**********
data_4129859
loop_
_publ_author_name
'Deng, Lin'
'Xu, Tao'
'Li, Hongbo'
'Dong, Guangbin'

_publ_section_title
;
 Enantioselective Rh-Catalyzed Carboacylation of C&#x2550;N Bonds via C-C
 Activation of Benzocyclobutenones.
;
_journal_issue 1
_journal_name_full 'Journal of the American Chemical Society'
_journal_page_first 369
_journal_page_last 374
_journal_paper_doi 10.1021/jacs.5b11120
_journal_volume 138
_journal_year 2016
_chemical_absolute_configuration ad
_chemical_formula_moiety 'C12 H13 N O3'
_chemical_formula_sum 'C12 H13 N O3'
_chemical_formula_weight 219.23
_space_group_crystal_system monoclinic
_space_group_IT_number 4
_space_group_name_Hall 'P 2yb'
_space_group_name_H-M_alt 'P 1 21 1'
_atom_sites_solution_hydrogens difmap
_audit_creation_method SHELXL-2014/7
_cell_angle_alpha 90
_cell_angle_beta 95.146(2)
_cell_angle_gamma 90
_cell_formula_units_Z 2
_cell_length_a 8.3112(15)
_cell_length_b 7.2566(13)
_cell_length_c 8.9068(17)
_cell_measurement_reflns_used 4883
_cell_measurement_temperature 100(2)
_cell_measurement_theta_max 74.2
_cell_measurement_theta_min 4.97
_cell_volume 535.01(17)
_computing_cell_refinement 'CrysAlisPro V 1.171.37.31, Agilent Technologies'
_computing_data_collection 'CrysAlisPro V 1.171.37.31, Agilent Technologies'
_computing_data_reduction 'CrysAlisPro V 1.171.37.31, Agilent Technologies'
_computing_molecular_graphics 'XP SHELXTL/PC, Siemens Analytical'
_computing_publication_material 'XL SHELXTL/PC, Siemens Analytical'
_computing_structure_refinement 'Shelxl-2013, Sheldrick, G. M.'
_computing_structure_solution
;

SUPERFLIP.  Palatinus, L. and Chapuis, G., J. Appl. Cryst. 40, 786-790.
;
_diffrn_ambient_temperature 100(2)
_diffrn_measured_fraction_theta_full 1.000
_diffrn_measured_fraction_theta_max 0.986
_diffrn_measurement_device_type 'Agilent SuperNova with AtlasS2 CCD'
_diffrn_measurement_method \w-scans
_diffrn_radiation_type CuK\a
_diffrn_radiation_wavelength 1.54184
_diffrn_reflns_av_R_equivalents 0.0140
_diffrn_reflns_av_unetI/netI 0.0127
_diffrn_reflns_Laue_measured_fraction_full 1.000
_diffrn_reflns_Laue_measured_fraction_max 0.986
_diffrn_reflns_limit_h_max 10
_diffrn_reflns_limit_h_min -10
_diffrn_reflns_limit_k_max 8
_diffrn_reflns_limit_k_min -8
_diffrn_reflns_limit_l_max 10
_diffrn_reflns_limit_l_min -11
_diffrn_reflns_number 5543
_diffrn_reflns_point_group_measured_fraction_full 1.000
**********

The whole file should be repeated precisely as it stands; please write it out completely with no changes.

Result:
data_4129859
loop_
_publ_author_name
'Deng, Lin'
'Xu, Tao'
'Li, Hongbo'
'Dong, Guangbin'

_publ_section_title
;
 Enantioselective Rh-Catalyzed Carboacylation of C&#x2550;N Bonds via C-C
 Activation of Benzocyclobutenones.
;
_journal_issue 1
_journal_name_full 'Journal of the American Chemical Society'
_journal_page_first 369
_journal_page_last 374
_journal_paper_doi 10.1021/jacs.5b11120
_journal_volume 138
_journal_year 2016
_chemical_absolute_configuration ad
_chemical_formula_moiety 'C12 H13 N O3'
_chemical_formula_sum 'C12 H13 N O3'
_chemical_formula_weight 219.23
_space_group_crystal_system monoclinic
_space_group_IT_number 4
_space_group_name_Hall 'P 2yb'
_space_group_name_H-M_alt 'P 1 21 1'
_atom_sites_solution_hydrogens difmap
_audit_creation_method SHELXL-2014/7
_cell_angle_alpha 90
_cell_angle_beta 95.146(2)
_cell_angle_gamma 90
_cell_formula_units_Z 2
_cell_length_a 8.3112(15)
_cell_length_b 7.2566(13)
_cell_length_c 8.9068(17)
_cell_measurement_reflns_used 4883
_cell_measurement_temperature 100(2)
_cell_measurement_theta_max 74.2
_cell_measurement_theta_min 4.97
_cell_volume 535.01(17)
_computing_cell_refinement 'CrysAlisPro V 1.171.37.31, Agilent Technologies'
_computing_data_collection 'CrysAlisPro V 1.171.37.31, Agilent Technologies'
_computing_data_reduction 'CrysAlisPro V 1.171.37.31, Agilent Technologies'
_computing_molecular_graphics 'XP SHELXTL/PC, Siemens Analytical'
_computing_publication_material 'XL SHELXTL/PC, Siemens Analytical'
_computing_structure_refinement 'Shelxl-2013, Sheldrick, G. M.'
_computing_structure_solution
;

SUPERFLIP.  Palatinus, L. and Chapuis, G., J. Appl. Cryst. 40, 786-790.
;
_diffrn_ambient_temperature 100(2)
_diffrn_measured_fraction_theta_full 1.000
_diffrn_measured_fraction_theta_max 0.986
_diffrn_measurement_device_type 'Agilent SuperNova with AtlasS2 CCD'
_diffrn_measurement_method \w-scans
_diffrn_radiation_type CuK\a
_diffrn_radiation_wavelength 1.54184
_diffrn_reflns_av_R_equivalents 0.0140
_diffrn_reflns_av_unetI/netI 0.0127
_diffrn_reflns_Laue_measured_fraction_full 1.000
_diffrn_reflns_Laue_measured_fraction_max 0.986
_diffrn_reflns_limit_h_max 10
_diffrn_reflns_limit_h_min -10
_diffrn_reflns_limit_k_max 8
_diffrn_reflns_limit_k_min -8
_diffrn_reflns_limit_l_max 10
_diffrn_reflns_limit_l_min -11
_diffrn_reflns_number 5543
_diffrn_reflns_point_group_measured_fraction_full 1.000